According to information released by ESA, 9 of the clocks on board the 18 satellites of the European Galileo navigation system failed, information provided by the European Space Agency (ESA), which also ensured that the operation of the project, the European version of GPS, was not affected.
The Agency released this information this Wednesday, 18 January. The European Space Agency (ESA) also ensured that the project’s operability, the European version of the GPS, was not affected, according to ESA Director-General Jan Woerner, explaining that 6 hydrogen-passive maser Other 3 ‘standard’ rubidium atomic frequencies, whose errors are being investigated at the moment.
Each of these satellites is equipped with 2 passive hydrogen maser clocks – one that serves as the main reference for generating navigation signals and the other used as a reserve – and with 2 other rubidium atomic frequencies that support the First in case of failures, so that there is always an operational one. “It’s a sensitive issue,” admitted Woerner, who also stressed the importance of these watches for the proper functioning of the system, adding that he does not know yet whether it will be possible to recover them.
The Director-General of ESA also stressed that, although the operability of the Galileo system has not been called into question, “if these failures begin to be systematic, care must be taken”. ESA said that it is considering whether it cancels the placement of new satellites into orbit until it has an explanation for the problem or maintains the launches, which means that more active clocks are placed on the satellites as a backup.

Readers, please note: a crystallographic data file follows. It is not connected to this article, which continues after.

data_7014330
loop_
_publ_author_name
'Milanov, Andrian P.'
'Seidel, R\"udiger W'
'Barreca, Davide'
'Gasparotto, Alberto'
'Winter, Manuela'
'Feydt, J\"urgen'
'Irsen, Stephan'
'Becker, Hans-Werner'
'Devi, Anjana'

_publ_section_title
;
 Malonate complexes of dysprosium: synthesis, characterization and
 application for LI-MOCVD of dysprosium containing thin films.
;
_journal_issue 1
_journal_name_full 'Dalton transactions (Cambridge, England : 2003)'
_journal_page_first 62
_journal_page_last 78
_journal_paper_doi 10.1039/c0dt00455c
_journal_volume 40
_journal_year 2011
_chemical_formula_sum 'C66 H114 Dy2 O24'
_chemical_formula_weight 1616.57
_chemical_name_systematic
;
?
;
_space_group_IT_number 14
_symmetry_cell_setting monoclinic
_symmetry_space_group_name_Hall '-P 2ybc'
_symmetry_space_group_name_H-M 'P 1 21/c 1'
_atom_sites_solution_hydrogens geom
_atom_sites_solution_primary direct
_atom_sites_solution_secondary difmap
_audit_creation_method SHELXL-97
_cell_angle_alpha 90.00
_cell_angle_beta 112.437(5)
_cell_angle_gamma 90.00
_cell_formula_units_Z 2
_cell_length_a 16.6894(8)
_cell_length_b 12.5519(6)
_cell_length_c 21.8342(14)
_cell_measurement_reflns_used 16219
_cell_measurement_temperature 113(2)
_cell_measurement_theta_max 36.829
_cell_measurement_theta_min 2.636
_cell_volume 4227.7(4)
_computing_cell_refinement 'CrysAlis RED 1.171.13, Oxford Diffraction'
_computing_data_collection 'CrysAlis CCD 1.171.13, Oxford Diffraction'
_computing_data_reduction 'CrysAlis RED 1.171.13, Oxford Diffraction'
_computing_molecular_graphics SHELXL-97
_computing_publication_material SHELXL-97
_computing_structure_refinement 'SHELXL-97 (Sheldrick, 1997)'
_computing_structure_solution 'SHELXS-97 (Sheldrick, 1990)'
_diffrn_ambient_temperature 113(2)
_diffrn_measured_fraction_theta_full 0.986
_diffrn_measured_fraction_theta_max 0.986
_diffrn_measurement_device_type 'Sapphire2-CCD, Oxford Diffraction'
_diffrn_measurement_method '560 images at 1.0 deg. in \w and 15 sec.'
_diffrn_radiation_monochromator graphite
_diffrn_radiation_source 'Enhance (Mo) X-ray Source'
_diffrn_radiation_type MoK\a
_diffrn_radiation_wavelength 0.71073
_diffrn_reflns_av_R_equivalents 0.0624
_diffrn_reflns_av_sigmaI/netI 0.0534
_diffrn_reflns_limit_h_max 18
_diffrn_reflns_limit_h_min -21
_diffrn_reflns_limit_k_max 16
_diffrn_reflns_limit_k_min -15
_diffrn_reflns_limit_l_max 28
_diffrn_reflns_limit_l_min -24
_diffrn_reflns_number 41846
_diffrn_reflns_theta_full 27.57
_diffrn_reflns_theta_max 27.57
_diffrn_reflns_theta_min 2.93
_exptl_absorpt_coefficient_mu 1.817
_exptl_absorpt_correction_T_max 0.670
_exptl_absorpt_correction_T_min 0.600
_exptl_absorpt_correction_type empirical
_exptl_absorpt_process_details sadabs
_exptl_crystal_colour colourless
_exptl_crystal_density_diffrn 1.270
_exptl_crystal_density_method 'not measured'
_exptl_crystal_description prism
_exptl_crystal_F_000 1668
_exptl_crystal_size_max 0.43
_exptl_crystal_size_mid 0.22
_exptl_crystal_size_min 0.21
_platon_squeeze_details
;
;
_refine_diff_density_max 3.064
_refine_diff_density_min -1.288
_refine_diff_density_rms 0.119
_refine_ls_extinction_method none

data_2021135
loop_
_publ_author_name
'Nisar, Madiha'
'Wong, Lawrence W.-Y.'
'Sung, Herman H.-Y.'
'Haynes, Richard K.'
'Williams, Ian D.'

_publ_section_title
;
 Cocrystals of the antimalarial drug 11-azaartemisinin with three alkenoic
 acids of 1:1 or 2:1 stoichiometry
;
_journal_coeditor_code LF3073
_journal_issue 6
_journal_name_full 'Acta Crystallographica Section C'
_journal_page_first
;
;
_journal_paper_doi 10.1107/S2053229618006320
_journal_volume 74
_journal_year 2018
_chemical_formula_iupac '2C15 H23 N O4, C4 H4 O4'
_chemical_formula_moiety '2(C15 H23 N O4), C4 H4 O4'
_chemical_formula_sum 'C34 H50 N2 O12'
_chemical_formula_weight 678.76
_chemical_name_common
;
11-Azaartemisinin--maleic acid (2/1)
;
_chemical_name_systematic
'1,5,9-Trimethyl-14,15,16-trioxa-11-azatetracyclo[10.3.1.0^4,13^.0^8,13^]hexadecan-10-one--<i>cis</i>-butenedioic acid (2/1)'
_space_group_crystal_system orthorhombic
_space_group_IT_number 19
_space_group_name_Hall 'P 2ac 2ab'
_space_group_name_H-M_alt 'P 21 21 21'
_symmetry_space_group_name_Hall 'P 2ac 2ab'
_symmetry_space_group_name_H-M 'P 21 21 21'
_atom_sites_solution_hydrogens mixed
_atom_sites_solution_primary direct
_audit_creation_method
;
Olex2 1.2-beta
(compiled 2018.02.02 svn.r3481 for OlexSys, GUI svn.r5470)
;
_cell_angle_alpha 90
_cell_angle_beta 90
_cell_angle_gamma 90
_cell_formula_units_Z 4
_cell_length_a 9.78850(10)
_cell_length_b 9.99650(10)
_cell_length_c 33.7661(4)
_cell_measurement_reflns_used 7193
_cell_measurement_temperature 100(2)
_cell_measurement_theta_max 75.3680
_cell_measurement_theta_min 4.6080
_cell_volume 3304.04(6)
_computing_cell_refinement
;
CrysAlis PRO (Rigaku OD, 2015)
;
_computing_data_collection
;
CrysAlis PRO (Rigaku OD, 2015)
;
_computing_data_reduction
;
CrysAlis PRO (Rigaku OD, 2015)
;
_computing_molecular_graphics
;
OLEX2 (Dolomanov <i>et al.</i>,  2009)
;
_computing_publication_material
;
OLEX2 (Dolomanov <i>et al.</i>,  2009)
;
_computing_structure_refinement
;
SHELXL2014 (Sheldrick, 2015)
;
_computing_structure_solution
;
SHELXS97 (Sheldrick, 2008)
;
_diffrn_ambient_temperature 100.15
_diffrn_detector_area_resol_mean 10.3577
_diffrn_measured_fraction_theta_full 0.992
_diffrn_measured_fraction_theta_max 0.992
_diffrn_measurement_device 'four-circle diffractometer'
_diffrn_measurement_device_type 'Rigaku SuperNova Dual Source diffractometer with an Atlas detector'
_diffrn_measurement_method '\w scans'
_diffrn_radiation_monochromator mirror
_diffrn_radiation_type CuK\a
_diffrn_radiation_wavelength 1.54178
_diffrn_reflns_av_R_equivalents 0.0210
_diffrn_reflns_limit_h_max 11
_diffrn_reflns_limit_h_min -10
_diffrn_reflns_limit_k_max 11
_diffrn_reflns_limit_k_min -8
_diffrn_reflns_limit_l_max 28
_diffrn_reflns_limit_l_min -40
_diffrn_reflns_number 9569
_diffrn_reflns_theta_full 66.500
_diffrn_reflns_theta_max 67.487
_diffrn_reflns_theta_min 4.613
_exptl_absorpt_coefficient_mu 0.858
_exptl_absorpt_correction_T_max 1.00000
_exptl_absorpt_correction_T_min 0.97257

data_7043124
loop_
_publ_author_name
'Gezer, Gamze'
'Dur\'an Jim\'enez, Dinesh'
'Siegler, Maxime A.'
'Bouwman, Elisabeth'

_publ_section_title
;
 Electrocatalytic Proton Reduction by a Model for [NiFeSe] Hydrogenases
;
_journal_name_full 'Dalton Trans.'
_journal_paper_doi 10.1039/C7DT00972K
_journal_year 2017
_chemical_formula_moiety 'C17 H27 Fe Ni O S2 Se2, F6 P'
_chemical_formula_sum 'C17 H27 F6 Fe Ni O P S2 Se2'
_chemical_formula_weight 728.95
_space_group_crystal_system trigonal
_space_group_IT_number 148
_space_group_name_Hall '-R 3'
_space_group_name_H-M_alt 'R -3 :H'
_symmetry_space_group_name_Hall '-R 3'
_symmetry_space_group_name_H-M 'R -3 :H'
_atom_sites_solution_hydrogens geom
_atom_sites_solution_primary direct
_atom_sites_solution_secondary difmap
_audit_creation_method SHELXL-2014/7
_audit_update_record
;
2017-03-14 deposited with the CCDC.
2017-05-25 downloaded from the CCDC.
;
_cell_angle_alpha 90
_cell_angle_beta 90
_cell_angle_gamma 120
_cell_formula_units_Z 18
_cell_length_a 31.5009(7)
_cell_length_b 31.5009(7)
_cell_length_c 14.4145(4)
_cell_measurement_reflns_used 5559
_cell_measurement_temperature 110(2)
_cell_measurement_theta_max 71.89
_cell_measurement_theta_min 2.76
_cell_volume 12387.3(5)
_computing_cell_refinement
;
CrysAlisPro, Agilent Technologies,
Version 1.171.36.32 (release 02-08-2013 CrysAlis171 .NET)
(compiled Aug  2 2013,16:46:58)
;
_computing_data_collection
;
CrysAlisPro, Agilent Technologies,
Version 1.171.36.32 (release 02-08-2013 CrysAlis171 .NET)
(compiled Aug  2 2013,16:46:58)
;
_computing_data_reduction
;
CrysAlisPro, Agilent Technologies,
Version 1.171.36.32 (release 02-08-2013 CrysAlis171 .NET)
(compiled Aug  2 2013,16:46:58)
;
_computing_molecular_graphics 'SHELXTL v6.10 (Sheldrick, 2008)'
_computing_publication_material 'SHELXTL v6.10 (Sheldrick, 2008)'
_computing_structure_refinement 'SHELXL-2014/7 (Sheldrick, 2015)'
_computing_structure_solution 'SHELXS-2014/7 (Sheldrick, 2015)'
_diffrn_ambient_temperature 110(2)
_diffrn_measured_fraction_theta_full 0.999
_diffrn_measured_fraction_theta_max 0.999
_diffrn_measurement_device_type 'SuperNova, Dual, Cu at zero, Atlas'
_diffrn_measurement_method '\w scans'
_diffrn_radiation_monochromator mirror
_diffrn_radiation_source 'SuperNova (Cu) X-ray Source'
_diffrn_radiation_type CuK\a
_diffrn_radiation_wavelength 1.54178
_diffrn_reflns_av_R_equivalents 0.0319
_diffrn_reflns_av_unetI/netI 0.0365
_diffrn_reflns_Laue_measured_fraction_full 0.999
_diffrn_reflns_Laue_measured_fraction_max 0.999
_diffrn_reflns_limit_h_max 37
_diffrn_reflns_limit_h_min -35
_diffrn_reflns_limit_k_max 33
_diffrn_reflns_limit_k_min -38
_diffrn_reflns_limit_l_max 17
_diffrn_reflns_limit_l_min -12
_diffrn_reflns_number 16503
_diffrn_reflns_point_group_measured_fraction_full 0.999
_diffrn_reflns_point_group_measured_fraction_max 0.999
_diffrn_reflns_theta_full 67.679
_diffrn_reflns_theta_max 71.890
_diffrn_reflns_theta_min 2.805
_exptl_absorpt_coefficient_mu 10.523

ESA explains on its website that “conceptually” Galileo users determine their position by measuring the time it takes for satellite radio waves to arrive, so the accuracy of this measurement is important. Woerner also admitted that he did not know the causes of the fault, but insisted that the system of substitutes allowed that all the satellites are still in operation.
At present, with 18 satellites, all of which are already in orbit, Galileo is expected to have a “constellation” of 30 satellites by the year 2020. The remaining 12 are expected to be launched in the coming years and only then will the European navigation system – planned in 2001 to end dependence on the North American GPS system (military) – should reach its full operational capability.
Apart from Galileo and GPS, global satellite navigation also includes the Russian Glonass system and Chinese Beidou. But when it emerged in 2011, Galileo boasted of being the most accurate and safest on the market, it had a swarm of 30 satellites in operation by 2020, but for now those plans may be compromised.